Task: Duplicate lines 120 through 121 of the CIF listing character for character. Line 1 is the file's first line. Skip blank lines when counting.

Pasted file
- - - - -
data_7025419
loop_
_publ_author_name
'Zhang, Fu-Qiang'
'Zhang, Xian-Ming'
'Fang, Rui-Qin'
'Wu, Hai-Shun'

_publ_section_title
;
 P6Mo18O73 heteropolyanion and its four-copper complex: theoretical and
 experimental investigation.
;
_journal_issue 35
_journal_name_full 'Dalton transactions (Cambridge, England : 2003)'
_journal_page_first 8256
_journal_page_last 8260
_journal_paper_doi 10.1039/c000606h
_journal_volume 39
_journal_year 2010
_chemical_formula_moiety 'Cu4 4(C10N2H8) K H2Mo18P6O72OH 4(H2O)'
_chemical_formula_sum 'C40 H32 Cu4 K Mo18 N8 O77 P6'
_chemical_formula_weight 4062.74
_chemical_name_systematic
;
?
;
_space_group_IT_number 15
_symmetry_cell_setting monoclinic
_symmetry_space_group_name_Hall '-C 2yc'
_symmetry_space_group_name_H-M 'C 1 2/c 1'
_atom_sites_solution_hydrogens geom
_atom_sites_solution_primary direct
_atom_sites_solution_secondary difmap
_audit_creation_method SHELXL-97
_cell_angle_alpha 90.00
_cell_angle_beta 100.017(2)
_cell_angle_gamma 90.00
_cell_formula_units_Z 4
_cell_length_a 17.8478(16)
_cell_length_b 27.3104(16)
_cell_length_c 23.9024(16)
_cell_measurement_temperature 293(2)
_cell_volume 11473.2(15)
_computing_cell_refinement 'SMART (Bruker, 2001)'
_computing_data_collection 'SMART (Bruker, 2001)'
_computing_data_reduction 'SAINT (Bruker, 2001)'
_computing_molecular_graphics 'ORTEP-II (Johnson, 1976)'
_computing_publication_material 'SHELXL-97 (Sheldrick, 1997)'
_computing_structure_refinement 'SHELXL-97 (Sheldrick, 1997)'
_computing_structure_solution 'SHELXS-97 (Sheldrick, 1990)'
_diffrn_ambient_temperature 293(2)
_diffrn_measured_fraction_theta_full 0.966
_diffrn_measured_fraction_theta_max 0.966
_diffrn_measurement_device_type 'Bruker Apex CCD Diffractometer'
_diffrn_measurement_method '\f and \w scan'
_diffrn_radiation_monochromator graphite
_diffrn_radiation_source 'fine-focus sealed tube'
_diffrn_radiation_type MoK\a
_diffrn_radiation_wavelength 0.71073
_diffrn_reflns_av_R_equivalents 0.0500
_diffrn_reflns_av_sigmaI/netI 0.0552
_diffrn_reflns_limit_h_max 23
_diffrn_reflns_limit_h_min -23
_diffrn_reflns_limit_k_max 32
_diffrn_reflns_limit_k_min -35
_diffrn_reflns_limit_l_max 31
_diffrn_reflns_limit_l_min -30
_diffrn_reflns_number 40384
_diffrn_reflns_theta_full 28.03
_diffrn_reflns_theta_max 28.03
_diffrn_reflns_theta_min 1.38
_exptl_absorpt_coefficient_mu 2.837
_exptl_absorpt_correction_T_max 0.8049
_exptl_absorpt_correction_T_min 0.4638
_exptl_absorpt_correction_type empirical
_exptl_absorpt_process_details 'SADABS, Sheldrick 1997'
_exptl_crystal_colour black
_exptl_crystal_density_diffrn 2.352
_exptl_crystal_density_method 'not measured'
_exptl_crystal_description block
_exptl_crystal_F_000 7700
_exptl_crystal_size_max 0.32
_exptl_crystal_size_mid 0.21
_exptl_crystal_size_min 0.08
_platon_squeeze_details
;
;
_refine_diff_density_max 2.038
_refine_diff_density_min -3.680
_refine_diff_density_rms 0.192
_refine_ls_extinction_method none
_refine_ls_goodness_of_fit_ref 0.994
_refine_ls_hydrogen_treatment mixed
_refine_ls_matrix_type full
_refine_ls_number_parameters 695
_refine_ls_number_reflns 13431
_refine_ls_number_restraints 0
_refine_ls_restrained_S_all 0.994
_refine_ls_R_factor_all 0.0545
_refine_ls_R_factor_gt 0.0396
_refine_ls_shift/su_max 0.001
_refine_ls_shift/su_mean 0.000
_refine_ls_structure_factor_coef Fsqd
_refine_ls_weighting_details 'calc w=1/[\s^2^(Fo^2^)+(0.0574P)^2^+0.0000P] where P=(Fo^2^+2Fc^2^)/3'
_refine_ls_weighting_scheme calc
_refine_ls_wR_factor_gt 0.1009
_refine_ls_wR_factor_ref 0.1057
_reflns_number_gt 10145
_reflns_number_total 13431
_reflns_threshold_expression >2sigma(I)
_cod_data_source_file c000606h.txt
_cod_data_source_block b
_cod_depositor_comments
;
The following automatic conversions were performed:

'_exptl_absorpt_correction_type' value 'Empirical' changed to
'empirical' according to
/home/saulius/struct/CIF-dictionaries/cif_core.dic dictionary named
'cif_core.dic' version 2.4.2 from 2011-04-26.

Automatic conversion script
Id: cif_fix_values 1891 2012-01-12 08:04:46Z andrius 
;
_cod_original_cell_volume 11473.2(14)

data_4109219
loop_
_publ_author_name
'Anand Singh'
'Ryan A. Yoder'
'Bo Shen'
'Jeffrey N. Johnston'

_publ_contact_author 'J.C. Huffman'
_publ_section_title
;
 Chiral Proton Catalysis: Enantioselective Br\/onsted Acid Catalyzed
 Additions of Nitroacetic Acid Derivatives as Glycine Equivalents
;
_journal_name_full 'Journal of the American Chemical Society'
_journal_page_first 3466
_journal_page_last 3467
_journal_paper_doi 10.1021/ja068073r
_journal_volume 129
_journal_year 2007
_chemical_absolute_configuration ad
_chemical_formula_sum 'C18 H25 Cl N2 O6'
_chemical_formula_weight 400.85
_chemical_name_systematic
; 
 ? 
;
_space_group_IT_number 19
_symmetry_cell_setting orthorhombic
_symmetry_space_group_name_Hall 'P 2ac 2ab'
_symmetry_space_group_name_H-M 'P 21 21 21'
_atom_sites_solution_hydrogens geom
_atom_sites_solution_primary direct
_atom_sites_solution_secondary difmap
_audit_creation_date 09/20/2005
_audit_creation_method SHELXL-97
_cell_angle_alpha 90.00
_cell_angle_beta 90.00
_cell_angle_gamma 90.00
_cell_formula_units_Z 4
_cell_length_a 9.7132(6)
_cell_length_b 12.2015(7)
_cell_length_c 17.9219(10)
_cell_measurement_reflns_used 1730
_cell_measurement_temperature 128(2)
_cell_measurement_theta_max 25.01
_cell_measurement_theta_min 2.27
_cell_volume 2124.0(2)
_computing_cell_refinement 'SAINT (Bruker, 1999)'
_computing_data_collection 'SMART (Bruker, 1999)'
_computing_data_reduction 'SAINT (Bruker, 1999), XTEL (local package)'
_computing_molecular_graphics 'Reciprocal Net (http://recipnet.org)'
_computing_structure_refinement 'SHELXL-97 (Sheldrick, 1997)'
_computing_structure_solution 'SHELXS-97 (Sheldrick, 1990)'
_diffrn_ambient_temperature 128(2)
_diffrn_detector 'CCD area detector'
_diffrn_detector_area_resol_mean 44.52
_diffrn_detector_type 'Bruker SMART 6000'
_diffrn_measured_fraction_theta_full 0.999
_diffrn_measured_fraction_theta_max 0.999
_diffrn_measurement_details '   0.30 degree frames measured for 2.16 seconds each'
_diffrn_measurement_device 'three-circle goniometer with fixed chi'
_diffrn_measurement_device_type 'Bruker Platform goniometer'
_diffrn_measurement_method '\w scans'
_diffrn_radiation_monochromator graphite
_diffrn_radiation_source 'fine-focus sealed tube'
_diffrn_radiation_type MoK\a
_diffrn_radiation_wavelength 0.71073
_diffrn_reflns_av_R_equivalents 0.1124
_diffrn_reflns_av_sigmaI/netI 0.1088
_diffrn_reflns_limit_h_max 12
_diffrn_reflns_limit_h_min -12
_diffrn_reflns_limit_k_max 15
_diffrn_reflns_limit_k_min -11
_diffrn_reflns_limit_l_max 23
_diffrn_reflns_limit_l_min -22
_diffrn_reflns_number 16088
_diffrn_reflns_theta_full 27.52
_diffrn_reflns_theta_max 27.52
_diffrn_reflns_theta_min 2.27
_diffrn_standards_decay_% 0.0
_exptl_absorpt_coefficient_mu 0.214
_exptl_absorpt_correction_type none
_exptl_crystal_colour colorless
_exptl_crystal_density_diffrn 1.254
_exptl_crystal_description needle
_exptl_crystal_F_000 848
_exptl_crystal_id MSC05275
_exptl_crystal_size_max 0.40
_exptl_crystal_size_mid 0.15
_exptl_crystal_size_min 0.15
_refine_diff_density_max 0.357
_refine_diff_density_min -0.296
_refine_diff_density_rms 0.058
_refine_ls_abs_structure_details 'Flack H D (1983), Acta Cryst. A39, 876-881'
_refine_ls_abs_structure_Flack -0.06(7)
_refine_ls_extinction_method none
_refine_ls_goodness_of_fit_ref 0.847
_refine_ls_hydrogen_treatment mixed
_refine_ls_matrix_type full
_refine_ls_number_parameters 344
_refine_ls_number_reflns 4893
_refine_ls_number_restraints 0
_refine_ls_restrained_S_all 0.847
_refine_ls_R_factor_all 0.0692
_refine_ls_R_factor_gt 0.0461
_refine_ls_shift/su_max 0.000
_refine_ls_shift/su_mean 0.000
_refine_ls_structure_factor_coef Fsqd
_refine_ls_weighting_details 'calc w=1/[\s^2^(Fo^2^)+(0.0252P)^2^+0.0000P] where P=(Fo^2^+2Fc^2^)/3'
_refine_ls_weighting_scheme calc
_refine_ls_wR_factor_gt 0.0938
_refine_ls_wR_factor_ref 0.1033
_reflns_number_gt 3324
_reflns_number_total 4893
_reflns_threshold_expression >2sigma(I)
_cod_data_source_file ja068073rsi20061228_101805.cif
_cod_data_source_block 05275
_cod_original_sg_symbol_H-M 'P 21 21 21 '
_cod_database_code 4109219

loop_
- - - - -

Automatic conversion script
Id: cif_fix_values 1891 2012-01-12 08:04:46Z andrius 